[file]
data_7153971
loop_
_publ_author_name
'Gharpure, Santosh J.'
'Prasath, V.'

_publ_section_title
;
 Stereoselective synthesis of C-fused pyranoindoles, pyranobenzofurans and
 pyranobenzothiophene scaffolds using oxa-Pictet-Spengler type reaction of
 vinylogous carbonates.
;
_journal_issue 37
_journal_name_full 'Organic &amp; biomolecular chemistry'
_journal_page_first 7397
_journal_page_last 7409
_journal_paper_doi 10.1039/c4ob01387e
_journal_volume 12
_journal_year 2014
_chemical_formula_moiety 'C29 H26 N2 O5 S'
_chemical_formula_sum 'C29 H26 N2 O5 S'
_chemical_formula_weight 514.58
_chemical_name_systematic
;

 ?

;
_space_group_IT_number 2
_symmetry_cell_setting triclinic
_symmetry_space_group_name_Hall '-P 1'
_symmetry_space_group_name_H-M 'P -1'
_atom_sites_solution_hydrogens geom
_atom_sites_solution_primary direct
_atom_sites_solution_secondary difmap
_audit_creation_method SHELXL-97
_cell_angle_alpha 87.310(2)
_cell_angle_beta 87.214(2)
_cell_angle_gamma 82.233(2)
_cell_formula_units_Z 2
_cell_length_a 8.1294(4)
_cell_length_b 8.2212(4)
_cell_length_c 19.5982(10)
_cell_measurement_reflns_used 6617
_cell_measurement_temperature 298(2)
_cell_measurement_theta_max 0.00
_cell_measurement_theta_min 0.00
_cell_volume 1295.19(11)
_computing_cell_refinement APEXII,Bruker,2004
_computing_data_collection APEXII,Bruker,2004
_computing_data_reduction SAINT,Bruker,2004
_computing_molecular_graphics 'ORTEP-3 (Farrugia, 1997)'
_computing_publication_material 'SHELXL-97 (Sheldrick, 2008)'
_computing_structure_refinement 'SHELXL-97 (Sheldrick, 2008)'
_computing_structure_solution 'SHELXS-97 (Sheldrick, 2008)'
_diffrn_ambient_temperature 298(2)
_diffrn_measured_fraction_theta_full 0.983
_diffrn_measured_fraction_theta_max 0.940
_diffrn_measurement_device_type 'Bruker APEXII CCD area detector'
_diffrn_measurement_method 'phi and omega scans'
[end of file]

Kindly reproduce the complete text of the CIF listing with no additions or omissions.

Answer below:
data_7153971
loop_
_publ_author_name
'Gharpure, Santosh J.'
'Prasath, V.'

_publ_section_title
;
 Stereoselective synthesis of C-fused pyranoindoles, pyranobenzofurans and
 pyranobenzothiophene scaffolds using oxa-Pictet-Spengler type reaction of
 vinylogous carbonates.
;
_journal_issue 37
_journal_name_full 'Organic &amp; biomolecular chemistry'
_journal_page_first 7397
_journal_page_last 7409
_journal_paper_doi 10.1039/c4ob01387e
_journal_volume 12
_journal_year 2014
_chemical_formula_moiety 'C29 H26 N2 O5 S'
_chemical_formula_sum 'C29 H26 N2 O5 S'
_chemical_formula_weight 514.58
_chemical_name_systematic
;

 ?

;
_space_group_IT_number 2
_symmetry_cell_setting triclinic
_symmetry_space_group_name_Hall '-P 1'
_symmetry_space_group_name_H-M 'P -1'
_atom_sites_solution_hydrogens geom
_atom_sites_solution_primary direct
_atom_sites_solution_secondary difmap
_audit_creation_method SHELXL-97
_cell_angle_alpha 87.310(2)
_cell_angle_beta 87.214(2)
_cell_angle_gamma 82.233(2)
_cell_formula_units_Z 2
_cell_length_a 8.1294(4)
_cell_length_b 8.2212(4)
_cell_length_c 19.5982(10)
_cell_measurement_reflns_used 6617
_cell_measurement_temperature 298(2)
_cell_measurement_theta_max 0.00
_cell_measurement_theta_min 0.00
_cell_volume 1295.19(11)
_computing_cell_refinement APEXII,Bruker,2004
_computing_data_collection APEXII,Bruker,2004
_computing_data_reduction SAINT,Bruker,2004
_computing_molecular_graphics 'ORTEP-3 (Farrugia, 1997)'
_computing_publication_material 'SHELXL-97 (Sheldrick, 2008)'
_computing_structure_refinement 'SHELXL-97 (Sheldrick, 2008)'
_computing_structure_solution 'SHELXS-97 (Sheldrick, 2008)'
_diffrn_ambient_temperature 298(2)
_diffrn_measured_fraction_theta_full 0.983
_diffrn_measured_fraction_theta_max 0.940
_diffrn_measurement_device_type 'Bruker APEXII CCD area detector'
_diffrn_measurement_method 'phi and omega scans'